National Aeronautics and Space Administration
3/12/1923 - 5/3/2007
First Flight: 10/3/1962
Last Flight: 10/11/1968
Walter Marty Schirra Jr. was an American naval aviator and NASA astronaut. In 1959, he became one of the original seven astronauts chosen for Project Mercury, which was the United States' first effort to put human beings in space. On October 3, 1962, he flew the six-orbit, nine-hour, Mercury-Atlas 8 mission, in a spacecraft he nicknamed Sigma 7. At the time of his mission in Sigma 7, Schirra became the fifth American and ninth human to travel into space. In the two-man Gemini program, he achieved the first space rendezvous, station-keeping his Gemini 6A spacecraft within 1 foot (30 cm) of the sister Gemini 7 spacecraft in December 1965. In October 1968, he commanded Apollo 7, an 11-day low Earth orbit shakedown test of the three-man Apollo Command/Service Module and the first manned launch for the Apollo program.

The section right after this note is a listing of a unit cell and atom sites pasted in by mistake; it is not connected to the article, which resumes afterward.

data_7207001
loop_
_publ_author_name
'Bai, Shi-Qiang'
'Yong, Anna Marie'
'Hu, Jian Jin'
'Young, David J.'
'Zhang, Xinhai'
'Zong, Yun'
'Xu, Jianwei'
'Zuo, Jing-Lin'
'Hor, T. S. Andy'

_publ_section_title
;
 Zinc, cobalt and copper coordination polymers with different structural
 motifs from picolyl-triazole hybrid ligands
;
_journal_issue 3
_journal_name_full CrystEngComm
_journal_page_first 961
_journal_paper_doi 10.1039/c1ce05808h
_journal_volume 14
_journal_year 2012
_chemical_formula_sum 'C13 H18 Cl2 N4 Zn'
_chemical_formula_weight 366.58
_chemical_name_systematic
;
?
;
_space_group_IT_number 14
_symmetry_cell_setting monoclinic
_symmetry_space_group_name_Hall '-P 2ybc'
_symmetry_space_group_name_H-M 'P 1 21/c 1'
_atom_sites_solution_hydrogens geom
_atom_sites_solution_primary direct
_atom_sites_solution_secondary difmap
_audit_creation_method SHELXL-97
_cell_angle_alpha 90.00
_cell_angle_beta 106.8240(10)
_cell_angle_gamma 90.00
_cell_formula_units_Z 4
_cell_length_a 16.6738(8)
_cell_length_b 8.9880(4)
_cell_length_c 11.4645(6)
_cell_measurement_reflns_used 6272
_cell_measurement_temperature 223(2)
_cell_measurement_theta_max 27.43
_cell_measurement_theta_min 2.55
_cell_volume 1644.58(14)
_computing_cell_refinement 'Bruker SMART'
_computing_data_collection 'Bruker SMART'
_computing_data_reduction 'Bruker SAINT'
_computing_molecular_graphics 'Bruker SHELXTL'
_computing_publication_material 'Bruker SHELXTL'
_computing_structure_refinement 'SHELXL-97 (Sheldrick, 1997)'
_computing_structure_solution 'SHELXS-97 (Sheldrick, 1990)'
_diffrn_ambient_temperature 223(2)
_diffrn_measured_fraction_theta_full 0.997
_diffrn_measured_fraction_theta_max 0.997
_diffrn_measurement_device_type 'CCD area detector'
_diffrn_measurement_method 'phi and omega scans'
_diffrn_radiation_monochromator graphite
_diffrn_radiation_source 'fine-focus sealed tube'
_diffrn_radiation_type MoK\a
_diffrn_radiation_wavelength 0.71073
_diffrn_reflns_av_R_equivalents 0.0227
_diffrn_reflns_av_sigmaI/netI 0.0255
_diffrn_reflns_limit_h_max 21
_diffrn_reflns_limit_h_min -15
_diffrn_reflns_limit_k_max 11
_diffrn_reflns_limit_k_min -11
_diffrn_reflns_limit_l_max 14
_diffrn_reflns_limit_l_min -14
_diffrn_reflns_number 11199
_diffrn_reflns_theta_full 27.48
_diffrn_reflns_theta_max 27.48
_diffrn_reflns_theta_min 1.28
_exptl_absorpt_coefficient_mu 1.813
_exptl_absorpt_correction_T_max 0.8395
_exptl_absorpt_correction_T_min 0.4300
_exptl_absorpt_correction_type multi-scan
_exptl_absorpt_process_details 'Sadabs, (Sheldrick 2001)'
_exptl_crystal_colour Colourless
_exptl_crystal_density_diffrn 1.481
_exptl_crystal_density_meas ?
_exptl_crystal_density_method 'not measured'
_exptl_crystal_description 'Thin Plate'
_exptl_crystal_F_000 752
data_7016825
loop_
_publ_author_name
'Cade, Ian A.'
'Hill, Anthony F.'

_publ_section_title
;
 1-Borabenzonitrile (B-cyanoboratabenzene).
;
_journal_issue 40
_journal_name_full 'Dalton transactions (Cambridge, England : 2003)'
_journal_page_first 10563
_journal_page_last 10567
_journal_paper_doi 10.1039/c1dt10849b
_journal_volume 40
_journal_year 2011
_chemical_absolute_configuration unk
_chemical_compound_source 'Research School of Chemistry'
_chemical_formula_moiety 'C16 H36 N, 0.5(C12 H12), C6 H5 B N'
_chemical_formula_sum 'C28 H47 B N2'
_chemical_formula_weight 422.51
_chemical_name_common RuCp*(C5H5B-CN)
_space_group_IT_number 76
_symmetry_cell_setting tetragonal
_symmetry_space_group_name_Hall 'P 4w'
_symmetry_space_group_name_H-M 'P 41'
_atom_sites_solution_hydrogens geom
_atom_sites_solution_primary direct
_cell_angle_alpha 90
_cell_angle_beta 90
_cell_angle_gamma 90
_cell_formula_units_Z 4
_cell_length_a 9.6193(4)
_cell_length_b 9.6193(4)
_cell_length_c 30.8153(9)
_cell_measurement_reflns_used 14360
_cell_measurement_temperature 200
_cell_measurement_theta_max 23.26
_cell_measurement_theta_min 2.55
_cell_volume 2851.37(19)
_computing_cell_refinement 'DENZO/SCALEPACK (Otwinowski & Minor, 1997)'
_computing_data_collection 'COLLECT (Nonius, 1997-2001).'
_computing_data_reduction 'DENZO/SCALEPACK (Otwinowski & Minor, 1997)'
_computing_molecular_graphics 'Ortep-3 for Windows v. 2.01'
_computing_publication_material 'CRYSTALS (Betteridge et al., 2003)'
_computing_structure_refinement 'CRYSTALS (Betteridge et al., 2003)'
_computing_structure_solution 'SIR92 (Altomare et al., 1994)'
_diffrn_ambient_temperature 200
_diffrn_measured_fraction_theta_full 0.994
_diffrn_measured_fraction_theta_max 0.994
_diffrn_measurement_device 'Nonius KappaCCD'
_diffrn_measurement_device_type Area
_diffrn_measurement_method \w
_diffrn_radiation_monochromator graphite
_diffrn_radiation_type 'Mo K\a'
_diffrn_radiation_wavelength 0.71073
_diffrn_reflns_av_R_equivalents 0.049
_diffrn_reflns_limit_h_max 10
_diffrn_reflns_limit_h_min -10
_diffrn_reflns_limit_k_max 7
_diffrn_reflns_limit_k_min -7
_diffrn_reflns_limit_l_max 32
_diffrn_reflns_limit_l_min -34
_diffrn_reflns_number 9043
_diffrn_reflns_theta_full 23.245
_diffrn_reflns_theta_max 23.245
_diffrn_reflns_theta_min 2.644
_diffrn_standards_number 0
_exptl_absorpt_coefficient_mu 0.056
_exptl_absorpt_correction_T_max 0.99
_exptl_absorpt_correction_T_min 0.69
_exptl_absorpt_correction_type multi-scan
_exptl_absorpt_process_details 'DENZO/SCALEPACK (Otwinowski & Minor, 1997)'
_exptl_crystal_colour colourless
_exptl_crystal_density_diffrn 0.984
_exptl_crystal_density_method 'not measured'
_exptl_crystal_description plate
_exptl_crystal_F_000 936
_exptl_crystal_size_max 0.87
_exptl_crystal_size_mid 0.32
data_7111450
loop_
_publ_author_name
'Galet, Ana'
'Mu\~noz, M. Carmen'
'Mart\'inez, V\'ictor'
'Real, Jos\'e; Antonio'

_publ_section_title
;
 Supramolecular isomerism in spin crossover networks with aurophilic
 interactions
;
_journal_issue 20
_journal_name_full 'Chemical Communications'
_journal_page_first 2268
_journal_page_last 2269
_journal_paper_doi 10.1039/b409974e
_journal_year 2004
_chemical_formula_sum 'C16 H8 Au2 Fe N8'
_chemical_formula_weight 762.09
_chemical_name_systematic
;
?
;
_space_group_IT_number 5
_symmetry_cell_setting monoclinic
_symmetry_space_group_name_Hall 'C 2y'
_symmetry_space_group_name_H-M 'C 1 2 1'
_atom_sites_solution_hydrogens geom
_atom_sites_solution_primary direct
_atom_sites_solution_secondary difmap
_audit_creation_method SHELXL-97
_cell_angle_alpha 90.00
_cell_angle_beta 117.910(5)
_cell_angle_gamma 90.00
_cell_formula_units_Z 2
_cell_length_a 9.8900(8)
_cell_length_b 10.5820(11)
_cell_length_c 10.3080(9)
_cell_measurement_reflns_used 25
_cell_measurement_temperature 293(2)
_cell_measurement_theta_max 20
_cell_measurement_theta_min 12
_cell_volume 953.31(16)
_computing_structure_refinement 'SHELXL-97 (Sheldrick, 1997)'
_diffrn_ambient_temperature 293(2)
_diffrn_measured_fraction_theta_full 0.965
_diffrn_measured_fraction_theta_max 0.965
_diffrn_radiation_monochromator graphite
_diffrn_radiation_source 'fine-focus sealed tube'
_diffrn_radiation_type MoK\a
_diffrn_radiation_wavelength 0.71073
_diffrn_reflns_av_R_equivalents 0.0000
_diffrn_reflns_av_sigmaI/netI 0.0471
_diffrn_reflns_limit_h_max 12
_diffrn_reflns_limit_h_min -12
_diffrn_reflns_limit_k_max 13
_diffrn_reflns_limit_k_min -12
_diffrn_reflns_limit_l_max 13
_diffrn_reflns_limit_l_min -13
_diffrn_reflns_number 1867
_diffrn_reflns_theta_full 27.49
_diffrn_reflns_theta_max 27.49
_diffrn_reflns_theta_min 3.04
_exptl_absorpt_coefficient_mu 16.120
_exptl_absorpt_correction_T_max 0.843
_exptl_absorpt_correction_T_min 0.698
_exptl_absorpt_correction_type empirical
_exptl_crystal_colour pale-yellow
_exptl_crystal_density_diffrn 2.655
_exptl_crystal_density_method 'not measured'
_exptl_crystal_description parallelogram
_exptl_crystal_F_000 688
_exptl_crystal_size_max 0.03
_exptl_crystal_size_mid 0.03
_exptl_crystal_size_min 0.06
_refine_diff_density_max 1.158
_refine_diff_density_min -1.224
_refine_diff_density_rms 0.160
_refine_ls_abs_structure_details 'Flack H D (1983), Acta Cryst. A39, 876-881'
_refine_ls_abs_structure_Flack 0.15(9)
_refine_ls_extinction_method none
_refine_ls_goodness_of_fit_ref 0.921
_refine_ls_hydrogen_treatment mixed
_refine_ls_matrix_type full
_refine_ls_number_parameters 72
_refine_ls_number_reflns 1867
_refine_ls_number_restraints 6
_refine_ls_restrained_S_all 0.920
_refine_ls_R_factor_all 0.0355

Type: Human Exploration
Mercury-Atlas 6 carrying Sigma 7 spacecraft carried astronaut Walter M. Schirra Jr. to orbit where he completed 6 orbits lasting a total of 9 hours and 13 minutes. The mission goal was to compete engineering tests and all objectives were met.
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Cape Canaveral, FL, USA
910 rockets have launched from Cape Canaveral, FL, USA.
National Aeronautics and Space Administration – NASA
- Type: Government
- Abbreviation: NASA
- Administration: Administrator: Bill Nelson
- Founded: 1958
- Launchers: Space Shuttle | SLS
- Spacecraft: Orion
- Country: USA
The National Aeronautics and Space Administration is an independent agency of the executive branch of the United States federal government responsible for the civilian space program, as well as aeronautics and aerospace research. NASA have many launch facilities but most are inactive. The most commonly used pad will be LC-39B at Kennedy Space Center in Florida.